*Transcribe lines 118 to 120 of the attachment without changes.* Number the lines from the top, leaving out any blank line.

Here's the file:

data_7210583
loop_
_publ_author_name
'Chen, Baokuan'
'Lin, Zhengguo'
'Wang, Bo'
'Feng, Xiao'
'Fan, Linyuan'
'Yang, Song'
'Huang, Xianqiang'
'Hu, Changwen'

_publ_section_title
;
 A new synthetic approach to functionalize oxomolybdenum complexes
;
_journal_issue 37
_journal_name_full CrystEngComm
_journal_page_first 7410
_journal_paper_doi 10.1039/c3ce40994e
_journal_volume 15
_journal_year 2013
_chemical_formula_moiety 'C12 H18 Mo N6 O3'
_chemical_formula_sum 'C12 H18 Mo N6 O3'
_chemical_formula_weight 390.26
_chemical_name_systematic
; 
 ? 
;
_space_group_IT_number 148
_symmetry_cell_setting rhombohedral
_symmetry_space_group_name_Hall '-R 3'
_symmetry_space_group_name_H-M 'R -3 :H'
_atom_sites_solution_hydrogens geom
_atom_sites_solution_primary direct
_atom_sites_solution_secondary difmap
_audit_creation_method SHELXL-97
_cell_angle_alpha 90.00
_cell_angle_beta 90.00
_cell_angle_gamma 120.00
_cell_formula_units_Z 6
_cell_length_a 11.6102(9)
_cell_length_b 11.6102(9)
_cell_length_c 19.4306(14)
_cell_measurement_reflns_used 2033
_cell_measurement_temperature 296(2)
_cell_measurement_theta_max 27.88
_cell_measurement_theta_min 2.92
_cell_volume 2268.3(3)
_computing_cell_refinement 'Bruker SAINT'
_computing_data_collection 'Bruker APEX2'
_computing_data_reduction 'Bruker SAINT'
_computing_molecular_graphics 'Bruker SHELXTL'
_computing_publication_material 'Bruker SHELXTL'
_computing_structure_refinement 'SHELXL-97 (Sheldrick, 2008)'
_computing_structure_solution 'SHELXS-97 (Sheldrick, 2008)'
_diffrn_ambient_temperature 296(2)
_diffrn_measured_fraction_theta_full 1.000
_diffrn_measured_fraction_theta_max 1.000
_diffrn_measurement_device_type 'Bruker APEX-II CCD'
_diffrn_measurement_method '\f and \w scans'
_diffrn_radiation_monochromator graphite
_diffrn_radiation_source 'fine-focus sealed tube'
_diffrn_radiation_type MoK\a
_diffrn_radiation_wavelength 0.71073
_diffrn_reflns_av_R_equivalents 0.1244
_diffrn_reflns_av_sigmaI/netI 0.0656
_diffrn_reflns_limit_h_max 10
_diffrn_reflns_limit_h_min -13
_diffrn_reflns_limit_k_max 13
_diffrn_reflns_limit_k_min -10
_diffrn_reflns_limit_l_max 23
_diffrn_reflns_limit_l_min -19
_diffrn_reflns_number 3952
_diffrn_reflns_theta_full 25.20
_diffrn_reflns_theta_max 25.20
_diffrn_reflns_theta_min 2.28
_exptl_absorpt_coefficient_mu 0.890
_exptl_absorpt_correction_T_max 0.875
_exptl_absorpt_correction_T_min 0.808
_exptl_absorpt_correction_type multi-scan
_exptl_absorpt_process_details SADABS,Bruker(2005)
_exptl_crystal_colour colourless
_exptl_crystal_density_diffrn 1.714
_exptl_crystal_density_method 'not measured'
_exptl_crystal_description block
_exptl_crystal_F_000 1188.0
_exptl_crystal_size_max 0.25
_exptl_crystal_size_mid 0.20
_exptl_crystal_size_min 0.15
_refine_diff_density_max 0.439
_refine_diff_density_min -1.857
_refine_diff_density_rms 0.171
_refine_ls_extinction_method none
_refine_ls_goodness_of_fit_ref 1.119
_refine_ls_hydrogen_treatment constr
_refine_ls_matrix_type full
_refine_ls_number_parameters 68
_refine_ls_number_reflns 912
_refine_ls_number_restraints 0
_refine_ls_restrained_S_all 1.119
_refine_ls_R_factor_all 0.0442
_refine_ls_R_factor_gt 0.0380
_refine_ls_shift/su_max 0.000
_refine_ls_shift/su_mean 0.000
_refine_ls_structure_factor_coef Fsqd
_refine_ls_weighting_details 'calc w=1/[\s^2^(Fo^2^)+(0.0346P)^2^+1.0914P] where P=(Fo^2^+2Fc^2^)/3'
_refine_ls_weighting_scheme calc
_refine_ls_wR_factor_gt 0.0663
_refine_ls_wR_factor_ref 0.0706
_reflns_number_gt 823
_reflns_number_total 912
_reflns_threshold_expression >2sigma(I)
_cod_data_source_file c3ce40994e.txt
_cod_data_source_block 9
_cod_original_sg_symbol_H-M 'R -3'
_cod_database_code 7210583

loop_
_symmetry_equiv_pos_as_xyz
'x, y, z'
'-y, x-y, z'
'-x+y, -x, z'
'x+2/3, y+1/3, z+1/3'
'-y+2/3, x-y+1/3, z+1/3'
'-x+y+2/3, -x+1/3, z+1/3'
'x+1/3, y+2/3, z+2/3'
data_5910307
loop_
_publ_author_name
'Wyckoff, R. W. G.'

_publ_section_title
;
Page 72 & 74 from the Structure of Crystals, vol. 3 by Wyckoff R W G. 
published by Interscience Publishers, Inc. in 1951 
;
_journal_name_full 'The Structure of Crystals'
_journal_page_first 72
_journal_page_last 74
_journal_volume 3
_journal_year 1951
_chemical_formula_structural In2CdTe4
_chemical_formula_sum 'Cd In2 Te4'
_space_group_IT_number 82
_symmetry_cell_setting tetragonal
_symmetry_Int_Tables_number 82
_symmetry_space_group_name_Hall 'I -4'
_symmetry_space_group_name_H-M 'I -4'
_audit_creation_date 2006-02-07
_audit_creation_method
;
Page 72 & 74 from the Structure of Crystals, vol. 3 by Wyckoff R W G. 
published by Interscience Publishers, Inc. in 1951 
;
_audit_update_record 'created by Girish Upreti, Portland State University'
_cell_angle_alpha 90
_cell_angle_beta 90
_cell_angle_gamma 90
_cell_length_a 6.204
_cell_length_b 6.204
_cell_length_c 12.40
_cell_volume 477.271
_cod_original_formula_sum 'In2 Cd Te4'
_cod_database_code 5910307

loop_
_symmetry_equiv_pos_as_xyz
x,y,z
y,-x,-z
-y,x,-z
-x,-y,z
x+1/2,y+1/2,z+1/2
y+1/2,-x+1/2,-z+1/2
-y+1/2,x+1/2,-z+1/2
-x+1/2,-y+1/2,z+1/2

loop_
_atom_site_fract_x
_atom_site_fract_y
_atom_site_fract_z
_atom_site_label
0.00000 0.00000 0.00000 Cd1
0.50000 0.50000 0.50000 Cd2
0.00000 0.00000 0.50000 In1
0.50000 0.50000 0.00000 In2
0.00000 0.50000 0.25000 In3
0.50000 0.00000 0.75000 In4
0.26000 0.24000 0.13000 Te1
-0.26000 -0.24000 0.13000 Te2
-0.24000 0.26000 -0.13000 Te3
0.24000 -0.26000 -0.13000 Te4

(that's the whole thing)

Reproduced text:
_symmetry_equiv_pos_as_xyz
'x, y, z'
'-y, x-y, z'